The reason women do not report sexual harassment is their fear of retaliation from the harasser and her employer. This is particularly true when the harasser has a position of power within the organization.
Juries are made up mostly of people in the workplace. So they get it. Jurors often side with the victim in discrimination cases where there is evidence of retaliation for reporting sexual harassment and the organization did nothing to stop it.
There are two types of workplace harassment under federal law: sexual harassment and retaliatory harassment. This post focus on retaliation.
What Does Retaliation for Reporting a Sexual Harassment Claim Look Like?
There are lots of different ways that women who report sexual harassment find retaliation. Retaliation for sexual harassment can take many forms that stop short of firing.
The most common form of sexual harassment retaliation is mistreatment other than firing. The boss is accused of sexual harassment. People either like the boss or want to curry favor with him. The result is that people stop talking to her, stop including her in professional and social aspects of employment that we all value.
The second most common form of retaliation for sexual harassment is the loss of economic and promotional opportunities. What often happens is that the employer starts looking for pretexts to find fault with the employee that was sexually harassed, raising the bar for what is required of her beyond what it was in the past or what it is for other employees. If you have ever supervised anyone, you get it. You can always fight fault with employees and you can always elevate the significance of mistakes if you are looking to railroad someone.
Where Is the Law on Sexual Harassment Retaliation?
Section 704 of Title VII specifically forbids employers from taking adverse employment actions against employees who oppose report discrimination in the workplace.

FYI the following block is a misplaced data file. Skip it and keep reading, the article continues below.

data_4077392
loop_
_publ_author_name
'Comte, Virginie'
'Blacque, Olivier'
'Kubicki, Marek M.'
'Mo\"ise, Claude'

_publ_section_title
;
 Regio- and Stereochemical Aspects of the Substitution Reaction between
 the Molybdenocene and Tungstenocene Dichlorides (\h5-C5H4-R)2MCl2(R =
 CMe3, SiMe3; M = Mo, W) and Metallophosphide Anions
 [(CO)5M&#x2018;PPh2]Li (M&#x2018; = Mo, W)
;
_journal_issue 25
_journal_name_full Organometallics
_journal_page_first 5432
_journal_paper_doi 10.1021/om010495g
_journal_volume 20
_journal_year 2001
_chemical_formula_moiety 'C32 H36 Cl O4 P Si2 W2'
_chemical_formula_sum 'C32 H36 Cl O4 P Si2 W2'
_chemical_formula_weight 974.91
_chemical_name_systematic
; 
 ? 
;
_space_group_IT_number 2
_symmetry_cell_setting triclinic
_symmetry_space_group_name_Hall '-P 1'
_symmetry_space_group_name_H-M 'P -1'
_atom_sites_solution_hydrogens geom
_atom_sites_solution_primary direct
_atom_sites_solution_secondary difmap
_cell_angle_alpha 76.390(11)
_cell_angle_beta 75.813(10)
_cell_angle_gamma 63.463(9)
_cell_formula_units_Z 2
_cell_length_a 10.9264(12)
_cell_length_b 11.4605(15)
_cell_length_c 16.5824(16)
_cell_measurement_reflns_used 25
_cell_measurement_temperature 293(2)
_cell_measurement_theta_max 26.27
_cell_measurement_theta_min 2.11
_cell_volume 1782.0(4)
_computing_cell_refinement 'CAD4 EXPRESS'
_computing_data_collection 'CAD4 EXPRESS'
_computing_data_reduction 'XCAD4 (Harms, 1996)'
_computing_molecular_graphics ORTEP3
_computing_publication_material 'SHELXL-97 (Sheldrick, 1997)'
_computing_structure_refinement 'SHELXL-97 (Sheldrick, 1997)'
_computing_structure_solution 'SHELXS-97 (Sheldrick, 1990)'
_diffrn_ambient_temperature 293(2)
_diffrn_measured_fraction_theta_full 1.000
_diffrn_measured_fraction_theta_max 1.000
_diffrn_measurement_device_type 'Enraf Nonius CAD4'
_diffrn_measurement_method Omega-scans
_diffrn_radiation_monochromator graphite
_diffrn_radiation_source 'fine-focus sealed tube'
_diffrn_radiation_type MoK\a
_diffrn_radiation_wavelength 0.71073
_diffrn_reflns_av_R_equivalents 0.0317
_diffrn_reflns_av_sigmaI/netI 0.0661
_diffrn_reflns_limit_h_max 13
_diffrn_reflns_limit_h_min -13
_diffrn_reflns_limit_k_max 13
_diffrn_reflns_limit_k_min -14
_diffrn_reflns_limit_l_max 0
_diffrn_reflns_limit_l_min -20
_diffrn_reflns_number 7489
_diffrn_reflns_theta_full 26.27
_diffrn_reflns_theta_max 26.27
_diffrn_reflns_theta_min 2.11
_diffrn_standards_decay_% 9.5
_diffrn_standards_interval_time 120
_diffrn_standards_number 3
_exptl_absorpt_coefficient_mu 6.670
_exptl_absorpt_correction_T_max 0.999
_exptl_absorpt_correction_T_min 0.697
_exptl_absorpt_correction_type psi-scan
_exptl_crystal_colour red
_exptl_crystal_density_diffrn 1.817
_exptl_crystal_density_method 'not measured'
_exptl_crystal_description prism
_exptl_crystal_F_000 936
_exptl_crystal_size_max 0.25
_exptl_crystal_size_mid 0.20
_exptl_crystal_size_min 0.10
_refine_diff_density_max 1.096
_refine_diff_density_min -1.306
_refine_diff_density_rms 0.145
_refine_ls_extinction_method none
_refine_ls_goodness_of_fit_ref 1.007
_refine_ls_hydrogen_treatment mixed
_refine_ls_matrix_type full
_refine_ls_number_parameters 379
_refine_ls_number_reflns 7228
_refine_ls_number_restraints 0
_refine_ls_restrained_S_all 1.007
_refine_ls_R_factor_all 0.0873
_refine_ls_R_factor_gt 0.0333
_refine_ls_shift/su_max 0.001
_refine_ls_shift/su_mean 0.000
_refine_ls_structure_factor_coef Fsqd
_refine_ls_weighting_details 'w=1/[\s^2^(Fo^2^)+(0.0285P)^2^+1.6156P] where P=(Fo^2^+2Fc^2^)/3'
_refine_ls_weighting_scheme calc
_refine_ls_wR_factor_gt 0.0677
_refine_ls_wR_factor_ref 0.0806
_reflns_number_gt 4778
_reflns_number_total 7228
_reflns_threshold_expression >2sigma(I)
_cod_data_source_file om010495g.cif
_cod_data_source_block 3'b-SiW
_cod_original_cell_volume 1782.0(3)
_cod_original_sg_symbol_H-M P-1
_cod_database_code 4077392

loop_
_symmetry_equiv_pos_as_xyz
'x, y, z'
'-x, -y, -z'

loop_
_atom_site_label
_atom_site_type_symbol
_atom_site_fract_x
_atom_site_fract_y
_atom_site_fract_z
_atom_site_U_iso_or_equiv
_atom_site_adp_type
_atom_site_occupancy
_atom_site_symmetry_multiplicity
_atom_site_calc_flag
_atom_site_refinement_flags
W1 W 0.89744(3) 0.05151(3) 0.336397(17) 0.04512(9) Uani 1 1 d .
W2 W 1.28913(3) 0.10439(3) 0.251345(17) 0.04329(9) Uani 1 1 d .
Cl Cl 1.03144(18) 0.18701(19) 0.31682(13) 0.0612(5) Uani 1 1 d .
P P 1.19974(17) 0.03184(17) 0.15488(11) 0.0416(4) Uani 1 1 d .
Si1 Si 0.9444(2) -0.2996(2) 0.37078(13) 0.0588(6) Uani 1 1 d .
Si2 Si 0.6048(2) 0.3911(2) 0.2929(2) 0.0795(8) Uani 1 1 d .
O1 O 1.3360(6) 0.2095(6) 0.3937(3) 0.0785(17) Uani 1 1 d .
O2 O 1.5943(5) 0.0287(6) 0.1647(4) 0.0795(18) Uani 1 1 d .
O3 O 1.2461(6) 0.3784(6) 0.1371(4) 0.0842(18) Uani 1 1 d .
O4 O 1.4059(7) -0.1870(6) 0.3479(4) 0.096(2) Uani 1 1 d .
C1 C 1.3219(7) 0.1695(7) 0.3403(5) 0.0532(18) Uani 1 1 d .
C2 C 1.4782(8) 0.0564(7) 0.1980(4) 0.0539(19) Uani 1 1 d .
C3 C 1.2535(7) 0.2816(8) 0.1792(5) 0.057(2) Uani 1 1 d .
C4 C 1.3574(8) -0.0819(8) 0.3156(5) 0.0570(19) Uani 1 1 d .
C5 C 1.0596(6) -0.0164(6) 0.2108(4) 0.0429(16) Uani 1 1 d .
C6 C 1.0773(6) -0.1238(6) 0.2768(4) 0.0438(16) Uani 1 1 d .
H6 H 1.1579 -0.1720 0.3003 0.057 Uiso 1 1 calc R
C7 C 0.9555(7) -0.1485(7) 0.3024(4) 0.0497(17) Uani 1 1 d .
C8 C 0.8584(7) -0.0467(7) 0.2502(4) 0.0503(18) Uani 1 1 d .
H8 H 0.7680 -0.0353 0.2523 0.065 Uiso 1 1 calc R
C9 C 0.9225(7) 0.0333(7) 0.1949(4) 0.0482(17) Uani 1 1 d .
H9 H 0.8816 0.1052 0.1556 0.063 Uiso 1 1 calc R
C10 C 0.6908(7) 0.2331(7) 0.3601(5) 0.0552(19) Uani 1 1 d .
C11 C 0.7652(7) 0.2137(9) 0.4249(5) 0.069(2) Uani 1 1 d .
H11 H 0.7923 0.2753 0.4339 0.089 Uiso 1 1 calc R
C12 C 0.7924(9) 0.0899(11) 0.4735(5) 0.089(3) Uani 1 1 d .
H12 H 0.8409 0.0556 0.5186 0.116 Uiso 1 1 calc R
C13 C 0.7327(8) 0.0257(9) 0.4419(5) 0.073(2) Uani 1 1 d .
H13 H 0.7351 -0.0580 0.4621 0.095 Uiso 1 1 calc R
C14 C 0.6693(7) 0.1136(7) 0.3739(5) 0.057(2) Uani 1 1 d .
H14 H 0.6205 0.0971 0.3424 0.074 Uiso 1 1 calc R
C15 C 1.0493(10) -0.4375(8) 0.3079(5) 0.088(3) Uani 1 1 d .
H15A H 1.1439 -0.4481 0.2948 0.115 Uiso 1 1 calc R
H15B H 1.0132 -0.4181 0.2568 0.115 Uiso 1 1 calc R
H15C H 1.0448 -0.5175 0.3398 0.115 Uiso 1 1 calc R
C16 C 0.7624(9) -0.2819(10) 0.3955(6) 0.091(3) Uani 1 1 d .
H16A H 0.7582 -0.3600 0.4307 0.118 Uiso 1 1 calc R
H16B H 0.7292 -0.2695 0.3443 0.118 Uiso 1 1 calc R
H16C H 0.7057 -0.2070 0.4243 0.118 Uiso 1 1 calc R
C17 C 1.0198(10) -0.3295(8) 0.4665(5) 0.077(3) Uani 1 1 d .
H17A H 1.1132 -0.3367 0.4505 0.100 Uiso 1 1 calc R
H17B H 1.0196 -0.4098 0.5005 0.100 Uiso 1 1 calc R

How Do You Establish a Hostile Work Environment Because of a Sexual Harassment Report?
To prove a sexual harassment victim faced a hostile work environment, she must show that the actions taken against her were sufficiently “severe or pervasive” to the point of creating an abusive environment.
Is this a fine line? It is a very fine line.
In the real world, sexual harassment and retaliation often travel together and combine to form one hostile work environment. Often the complaints of sexual harassment lead to retaliation for the complaint… and more sexual harassment.
How Do You Prove a Retaliation for Sexual Harassment Claim?
An employee can establish a case of retaliation if she has engaged in protected activity, suffered an adverse employment action, and can prove protected activity and the adverse employment action are connected. To establish a prima facie case of retaliation, the victim must show (1) that she engaged in protected activity; (2) that her employer took an adverse employment action against her; and (3) that a causal connection existed between (1) and (2). In other words, the “protected activity and the negative employment actions are not completely unrelated.”
There is rarely direct evidence of retaliation. You do not see a lot of smoking gun “I fired her because she reported sexual harassment” emails are out there. But an inference of retaliation can properly be drawn from suspicious timing, ambiguous statements oral or written, behavior or comments, and other bits and pieces.
Moreover, the Fourth Circuit, which covers Maryland, has found that to prove retaliation “very little evidence of a causal connection is required to establish a prima facie case, and mere temporal proximity is sufficient to demonstrate causality.”
After this initial showing is made, the burden of proof goes to the employer who must articulate a nondiscriminatory reason for the adverse employment action that was taken. Assuming the employer can do this, the burden shifts yet again to the victim to prove that the employer’s reason was a mere pretext for discrimination.
What Is an Adverse Employment Action?
A Maryland federal court hearing a sexual harassment case would define adverse employment action as adverse employment actions as ultimate employment decisions which would include hiring, firing, demotion, promotion, granting leave, and determining compensation.
Can I Get Punitive Damages for Sexual Harassment and Retaliation?
The Fourth Circuit has ruled that certain questions should be weighted to determine if an employer’s actions justify punitive damages:
- Did the employer discriminate in the face of a perceived risk that the decision would violate federal law?
- Was the discrimination a decision-maker a principal or did he or she serve the employer in a managerial capacity?
- Did the decision-maker act within the scope of his employment in making the challenged decision?, and
- Did the employer fail to engage in good-faith efforts to comply with the law?